However, not all sectors have been impacted in the same manner. Retail remains severely challenged with rent collection under significant pressure. The expected deterioration in the leisure, food & beverage, student accommodation and hospitality sectors has started to feed through into the overall numbers. This is reflected in the aggregated ‘Alternatives’ performance, with the strongly negative performance of some of these groups shielded by more favourable alternatives subsectors. Industrials & logistics, healthcare and residential build-to-rent have remained relatively resilient with continued, albeit reduced, deal flow.
The Trust is diversified by sector and geography, with a high weighting to the South East and not far off double the benchmark index weighting to industrials, owns no shopping centres or department stores, no leisure assets (gyms, cinemas etc) or hotels. 11 retail assets have been sold since 2016. Retail warehouse exposure is let to functional, non-fashion occupiers, and only one retail asset appears in the top ten holdings.
Income is well diversified, with relative risk ranking verses the benchmark index improving over the year: eight of the top 10 tenants are ranked as negligible or low risk (by performance monitor MSCI). The portfolio has less vacancy, less overrent and less development exposure than the Index.
As at 18th June, the Trust had collected over 89% of rents due for the March to June quarter, with further recovery prior to the end of June expected under payment plans. Absence of shopping centres, leisure, student accommodation and hospitality, as well as minimal exposure to food & beverage has assisted the collection rates. Most tenants are paying something, although with a number switching to monthly rents. The government moratorium to June on affirmative action against non-paying tenants has altered behaviours, even for those tenants that have the means to pay. It remains to be seen whether the recently released ‘Code’ of behaviour will affect collection in June though we expect the environment to remain particularly challenging.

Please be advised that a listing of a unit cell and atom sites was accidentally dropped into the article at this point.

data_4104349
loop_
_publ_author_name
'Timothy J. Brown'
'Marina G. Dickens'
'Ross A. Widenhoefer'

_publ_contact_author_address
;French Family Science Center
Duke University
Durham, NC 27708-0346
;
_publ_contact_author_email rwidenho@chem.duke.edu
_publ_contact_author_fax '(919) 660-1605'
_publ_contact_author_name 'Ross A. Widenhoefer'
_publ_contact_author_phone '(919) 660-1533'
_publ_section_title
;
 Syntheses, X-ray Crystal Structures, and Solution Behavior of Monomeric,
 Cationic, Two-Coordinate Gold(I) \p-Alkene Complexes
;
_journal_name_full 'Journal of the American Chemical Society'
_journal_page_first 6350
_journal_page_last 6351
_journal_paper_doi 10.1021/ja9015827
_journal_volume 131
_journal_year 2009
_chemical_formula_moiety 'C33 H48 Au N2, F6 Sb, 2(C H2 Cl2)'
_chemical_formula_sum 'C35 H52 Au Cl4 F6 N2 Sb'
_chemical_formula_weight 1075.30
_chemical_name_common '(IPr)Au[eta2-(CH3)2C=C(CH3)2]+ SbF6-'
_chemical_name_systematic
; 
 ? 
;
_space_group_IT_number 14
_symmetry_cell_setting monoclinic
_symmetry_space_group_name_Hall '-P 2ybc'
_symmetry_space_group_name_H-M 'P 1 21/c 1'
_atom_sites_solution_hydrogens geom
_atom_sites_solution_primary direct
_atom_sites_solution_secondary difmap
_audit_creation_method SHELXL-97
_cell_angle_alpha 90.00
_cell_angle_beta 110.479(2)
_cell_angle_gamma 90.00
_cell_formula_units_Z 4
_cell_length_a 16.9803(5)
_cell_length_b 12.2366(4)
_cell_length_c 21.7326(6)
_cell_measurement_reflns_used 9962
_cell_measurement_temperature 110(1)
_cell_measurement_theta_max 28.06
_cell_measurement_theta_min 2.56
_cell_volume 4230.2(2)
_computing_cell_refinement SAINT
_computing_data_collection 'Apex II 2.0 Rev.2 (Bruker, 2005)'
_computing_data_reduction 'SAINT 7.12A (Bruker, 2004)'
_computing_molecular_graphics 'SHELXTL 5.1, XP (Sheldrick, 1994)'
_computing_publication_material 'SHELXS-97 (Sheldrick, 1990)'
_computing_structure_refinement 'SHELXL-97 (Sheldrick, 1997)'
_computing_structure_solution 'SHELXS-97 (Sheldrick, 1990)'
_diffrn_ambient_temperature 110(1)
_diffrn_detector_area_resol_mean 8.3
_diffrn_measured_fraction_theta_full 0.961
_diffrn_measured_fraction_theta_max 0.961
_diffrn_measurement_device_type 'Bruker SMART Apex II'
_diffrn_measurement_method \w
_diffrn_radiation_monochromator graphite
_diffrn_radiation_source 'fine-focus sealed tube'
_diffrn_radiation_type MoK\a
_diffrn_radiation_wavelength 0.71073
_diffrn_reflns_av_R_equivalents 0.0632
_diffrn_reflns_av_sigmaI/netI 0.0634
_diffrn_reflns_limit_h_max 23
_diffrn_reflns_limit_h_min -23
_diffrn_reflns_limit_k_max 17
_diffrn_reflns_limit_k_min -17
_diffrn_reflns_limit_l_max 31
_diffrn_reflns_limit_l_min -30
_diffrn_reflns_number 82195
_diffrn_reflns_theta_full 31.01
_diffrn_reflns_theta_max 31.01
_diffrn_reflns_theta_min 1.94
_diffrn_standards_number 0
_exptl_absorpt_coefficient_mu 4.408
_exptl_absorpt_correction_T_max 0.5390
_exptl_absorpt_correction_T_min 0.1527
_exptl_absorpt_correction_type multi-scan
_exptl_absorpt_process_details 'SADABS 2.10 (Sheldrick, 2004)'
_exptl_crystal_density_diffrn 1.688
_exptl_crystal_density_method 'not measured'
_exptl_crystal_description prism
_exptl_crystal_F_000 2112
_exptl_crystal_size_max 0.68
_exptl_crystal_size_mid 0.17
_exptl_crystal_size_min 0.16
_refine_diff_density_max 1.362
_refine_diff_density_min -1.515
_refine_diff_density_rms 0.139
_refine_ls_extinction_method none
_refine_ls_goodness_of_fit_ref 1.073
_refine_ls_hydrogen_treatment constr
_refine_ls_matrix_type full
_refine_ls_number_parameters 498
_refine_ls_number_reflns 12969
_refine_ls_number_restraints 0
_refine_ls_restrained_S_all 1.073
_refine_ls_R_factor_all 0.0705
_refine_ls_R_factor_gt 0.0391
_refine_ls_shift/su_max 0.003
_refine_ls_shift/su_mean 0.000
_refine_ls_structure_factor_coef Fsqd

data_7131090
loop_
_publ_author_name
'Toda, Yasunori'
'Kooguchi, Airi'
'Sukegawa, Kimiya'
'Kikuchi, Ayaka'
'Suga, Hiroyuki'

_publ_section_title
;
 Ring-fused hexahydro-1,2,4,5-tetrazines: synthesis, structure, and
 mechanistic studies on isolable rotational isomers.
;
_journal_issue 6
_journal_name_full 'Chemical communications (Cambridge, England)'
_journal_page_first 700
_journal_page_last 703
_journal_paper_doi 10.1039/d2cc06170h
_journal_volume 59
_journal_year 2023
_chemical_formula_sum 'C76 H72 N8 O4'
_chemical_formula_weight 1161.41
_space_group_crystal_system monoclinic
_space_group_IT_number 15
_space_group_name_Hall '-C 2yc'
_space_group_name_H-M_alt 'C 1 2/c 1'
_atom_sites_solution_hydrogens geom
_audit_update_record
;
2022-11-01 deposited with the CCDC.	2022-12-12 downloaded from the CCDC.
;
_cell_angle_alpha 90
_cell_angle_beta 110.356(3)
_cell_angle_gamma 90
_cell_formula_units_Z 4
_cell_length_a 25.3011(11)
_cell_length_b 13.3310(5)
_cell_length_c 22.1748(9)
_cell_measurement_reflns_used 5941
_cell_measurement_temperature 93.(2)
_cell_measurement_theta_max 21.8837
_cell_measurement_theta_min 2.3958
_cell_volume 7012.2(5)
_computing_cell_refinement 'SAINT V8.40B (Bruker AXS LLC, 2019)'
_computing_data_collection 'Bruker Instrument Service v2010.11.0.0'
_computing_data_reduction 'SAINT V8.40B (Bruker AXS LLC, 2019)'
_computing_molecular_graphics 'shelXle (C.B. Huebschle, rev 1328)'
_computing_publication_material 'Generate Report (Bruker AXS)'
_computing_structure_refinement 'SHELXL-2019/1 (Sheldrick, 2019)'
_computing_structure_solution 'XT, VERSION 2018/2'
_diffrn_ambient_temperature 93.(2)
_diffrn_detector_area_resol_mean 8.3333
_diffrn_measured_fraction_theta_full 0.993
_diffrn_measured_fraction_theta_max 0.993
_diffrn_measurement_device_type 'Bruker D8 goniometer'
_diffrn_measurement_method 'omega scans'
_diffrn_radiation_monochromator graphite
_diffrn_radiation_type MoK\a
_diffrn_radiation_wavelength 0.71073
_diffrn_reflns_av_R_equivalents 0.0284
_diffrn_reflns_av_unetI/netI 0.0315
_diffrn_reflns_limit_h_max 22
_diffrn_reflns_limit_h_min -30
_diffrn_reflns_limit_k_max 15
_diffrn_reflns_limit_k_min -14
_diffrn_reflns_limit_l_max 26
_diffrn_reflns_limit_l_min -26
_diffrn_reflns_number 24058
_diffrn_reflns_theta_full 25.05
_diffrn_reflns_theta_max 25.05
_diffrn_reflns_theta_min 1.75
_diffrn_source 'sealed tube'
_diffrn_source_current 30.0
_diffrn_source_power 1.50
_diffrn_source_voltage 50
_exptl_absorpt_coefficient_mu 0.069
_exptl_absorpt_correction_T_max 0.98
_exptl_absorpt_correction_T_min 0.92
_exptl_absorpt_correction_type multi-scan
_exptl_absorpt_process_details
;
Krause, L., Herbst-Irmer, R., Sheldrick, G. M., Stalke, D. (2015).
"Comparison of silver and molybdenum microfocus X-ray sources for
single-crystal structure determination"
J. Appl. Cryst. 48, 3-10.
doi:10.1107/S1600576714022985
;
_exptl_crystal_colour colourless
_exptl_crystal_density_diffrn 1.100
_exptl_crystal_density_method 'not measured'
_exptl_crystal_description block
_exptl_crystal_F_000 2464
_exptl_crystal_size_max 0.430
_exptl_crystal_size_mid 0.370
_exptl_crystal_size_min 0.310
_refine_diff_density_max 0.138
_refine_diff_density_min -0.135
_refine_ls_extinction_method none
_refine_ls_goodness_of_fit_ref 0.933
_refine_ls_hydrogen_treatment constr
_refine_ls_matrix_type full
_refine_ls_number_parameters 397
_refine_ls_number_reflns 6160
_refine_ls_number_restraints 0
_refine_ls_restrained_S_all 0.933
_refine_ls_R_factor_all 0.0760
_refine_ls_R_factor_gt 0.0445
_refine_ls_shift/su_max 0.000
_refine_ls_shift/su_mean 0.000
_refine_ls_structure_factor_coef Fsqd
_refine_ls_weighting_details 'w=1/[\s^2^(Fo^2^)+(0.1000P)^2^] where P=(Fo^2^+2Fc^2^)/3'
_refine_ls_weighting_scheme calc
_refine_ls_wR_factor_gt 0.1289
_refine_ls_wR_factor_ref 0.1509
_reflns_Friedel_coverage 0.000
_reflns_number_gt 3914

The future path of returns is highly uncertain, but capital values and rents will be under pressure over the near term at least. However, it is important to distinguish short-termism from embedded structural challenges. Behavioural challenges are evident in the retail, office, leisure and hospitality markets: the digitalisation of the economy is accelerating structural change, and as well as challenges, opportunities will present themselves. Polarisation likely to persist, and therefore sector and stock selection of increasing importance. We favour industrial/distribution and offices plus some selected alternatives. Retail continues as the laggard though there remains scope for income-led returns once values and rents rebase, though this could take some time. Retail warehousing may present an opportunity, but the prospects for leisure, hospitality and student accommodation look uniquely challenged for now.
With all of this in mind, our current strategic aims include:
Past performance should not be seen as an indication of future performance. If markets fall, gearing can magnify the negative impact on performance. The value of directly held property reflects the opinion of valuers and is reviewed periodically. These assets can also be illiquid and significant or persistent redemptions may require the manager to sell properties at a lower market value adversely affecting the value of your investment.
Views and opinions have been arrived at by BMO Global Asset Management and should not be considered to be a recommendation or solicitation to buy or sell any companies that may be mentioned.